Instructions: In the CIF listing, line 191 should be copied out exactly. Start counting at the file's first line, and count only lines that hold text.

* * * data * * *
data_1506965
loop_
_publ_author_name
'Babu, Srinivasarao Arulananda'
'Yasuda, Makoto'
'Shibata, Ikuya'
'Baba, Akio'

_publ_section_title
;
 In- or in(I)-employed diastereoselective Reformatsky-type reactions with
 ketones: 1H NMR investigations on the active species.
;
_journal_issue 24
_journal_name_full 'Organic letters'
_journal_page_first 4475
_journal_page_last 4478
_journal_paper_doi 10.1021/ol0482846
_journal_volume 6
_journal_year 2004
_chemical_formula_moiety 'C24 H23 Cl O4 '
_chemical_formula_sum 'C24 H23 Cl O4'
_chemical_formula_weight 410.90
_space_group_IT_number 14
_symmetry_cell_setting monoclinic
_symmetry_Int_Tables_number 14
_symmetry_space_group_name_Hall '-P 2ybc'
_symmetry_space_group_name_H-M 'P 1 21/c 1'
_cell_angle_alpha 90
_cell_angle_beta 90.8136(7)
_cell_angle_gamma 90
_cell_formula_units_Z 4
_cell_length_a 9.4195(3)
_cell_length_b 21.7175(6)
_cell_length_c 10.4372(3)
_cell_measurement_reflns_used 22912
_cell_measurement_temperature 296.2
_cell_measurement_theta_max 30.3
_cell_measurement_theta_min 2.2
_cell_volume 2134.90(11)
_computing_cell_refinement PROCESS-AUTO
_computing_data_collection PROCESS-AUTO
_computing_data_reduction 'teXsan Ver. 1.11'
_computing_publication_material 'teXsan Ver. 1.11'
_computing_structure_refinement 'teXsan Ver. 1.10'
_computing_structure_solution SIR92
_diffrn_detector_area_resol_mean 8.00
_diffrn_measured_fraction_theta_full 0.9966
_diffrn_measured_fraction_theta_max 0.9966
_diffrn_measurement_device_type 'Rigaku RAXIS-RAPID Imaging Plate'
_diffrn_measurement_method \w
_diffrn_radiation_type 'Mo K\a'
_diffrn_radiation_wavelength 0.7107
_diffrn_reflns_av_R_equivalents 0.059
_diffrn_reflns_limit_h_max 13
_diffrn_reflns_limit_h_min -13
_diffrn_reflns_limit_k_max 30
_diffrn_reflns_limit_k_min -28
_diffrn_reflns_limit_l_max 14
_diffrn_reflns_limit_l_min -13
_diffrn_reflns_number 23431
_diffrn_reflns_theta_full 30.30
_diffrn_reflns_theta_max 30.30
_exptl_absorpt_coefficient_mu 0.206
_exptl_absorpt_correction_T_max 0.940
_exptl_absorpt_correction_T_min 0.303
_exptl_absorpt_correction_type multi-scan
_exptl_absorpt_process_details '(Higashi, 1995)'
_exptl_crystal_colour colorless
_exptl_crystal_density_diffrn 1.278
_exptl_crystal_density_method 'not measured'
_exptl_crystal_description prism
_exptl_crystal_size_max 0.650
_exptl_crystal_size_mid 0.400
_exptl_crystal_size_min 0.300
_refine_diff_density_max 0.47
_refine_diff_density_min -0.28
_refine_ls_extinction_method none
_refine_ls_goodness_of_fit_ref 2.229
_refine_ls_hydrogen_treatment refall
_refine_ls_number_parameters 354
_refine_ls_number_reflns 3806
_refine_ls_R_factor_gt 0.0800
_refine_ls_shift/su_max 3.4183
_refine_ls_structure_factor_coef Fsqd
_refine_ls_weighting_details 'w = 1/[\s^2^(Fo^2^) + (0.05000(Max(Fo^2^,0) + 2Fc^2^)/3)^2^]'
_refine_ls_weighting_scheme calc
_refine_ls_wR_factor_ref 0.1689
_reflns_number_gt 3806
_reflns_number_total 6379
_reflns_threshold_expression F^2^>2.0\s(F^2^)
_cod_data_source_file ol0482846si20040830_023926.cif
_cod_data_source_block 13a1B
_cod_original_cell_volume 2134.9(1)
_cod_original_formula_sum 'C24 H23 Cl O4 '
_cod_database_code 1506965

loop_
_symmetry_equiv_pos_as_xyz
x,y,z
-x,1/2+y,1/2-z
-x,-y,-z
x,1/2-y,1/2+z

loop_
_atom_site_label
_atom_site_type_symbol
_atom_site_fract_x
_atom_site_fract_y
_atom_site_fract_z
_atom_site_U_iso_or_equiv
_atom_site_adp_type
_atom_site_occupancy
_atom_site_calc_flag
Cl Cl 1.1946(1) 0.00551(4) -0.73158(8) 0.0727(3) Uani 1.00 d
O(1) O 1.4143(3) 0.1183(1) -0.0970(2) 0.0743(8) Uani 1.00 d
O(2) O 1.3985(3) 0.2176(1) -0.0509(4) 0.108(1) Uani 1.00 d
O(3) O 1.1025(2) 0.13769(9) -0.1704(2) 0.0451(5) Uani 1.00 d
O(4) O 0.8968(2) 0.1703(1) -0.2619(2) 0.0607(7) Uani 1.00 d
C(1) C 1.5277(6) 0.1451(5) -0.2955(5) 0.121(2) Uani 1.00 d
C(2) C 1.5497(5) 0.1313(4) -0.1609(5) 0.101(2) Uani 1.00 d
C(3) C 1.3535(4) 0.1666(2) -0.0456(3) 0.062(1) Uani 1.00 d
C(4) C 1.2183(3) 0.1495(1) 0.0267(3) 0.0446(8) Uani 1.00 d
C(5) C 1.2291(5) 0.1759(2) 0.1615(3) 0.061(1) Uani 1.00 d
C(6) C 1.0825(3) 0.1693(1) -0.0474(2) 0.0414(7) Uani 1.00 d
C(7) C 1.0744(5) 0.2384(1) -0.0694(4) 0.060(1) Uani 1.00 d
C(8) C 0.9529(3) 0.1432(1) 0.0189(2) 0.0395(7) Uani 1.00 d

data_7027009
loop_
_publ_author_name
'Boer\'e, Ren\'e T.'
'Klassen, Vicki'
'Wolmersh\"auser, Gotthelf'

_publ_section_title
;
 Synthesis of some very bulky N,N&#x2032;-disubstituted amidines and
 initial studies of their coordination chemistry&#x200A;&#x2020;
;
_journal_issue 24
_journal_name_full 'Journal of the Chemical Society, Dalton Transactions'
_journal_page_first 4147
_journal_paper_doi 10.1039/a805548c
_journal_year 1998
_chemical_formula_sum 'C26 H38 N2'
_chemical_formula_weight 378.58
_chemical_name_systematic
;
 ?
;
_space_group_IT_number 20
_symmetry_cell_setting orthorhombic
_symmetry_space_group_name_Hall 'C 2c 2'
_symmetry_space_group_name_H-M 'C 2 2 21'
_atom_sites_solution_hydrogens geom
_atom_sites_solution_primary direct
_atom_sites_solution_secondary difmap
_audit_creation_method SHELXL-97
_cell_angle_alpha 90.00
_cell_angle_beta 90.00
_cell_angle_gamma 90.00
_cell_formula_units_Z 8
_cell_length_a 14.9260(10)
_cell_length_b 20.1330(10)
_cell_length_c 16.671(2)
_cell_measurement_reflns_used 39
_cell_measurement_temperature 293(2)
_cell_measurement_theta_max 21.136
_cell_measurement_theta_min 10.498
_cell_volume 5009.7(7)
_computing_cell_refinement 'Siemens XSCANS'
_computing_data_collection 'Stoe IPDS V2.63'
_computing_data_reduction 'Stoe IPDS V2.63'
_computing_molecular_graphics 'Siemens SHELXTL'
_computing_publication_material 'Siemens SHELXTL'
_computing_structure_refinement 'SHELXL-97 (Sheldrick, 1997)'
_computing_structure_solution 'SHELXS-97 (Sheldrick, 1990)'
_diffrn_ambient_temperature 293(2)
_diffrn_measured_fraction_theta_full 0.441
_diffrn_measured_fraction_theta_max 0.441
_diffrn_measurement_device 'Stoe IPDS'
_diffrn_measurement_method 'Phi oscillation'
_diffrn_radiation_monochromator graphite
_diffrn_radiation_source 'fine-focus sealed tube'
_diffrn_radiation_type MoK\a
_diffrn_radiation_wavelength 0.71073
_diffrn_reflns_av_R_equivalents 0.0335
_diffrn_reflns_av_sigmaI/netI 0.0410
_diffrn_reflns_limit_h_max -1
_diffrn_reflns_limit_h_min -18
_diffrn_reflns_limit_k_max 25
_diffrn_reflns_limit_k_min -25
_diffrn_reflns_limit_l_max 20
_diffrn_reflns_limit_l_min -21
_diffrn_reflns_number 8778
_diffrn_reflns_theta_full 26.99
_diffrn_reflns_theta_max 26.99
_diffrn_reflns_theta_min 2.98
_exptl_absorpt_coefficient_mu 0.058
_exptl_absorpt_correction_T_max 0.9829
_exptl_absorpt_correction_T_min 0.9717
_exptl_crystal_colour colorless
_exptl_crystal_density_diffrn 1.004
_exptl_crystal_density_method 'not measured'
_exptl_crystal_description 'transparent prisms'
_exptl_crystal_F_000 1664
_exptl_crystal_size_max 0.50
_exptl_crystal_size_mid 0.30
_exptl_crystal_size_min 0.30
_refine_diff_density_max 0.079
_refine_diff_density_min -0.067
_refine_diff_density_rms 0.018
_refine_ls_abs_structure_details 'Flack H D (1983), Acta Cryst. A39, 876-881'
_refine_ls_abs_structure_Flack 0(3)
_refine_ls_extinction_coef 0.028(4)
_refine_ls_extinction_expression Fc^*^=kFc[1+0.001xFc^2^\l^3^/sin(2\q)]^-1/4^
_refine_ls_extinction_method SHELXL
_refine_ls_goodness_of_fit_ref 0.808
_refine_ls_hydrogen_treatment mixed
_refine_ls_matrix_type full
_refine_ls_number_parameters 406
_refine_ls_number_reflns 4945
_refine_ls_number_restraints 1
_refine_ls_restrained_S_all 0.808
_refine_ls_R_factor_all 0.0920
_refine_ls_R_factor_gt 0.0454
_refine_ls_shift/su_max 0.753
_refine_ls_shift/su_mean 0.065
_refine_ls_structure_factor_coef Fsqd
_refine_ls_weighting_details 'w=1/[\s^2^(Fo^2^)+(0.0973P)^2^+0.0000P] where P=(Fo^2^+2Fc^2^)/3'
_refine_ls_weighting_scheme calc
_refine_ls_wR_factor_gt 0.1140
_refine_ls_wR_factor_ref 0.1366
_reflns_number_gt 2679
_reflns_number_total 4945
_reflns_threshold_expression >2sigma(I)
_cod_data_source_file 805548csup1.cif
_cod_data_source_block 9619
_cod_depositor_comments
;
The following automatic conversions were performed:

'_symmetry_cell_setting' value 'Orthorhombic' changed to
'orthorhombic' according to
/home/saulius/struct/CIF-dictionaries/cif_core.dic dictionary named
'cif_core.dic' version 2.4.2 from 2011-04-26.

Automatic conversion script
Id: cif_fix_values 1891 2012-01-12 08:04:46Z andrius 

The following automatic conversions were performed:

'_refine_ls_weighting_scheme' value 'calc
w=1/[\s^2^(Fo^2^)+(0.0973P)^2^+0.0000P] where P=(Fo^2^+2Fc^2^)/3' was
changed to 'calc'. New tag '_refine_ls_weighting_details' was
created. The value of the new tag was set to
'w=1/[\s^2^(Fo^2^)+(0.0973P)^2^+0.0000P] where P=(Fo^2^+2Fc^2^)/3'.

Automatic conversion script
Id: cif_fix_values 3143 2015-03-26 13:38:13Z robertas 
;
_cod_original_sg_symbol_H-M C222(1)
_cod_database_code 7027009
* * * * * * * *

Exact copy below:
_diffrn_reflns_number 8778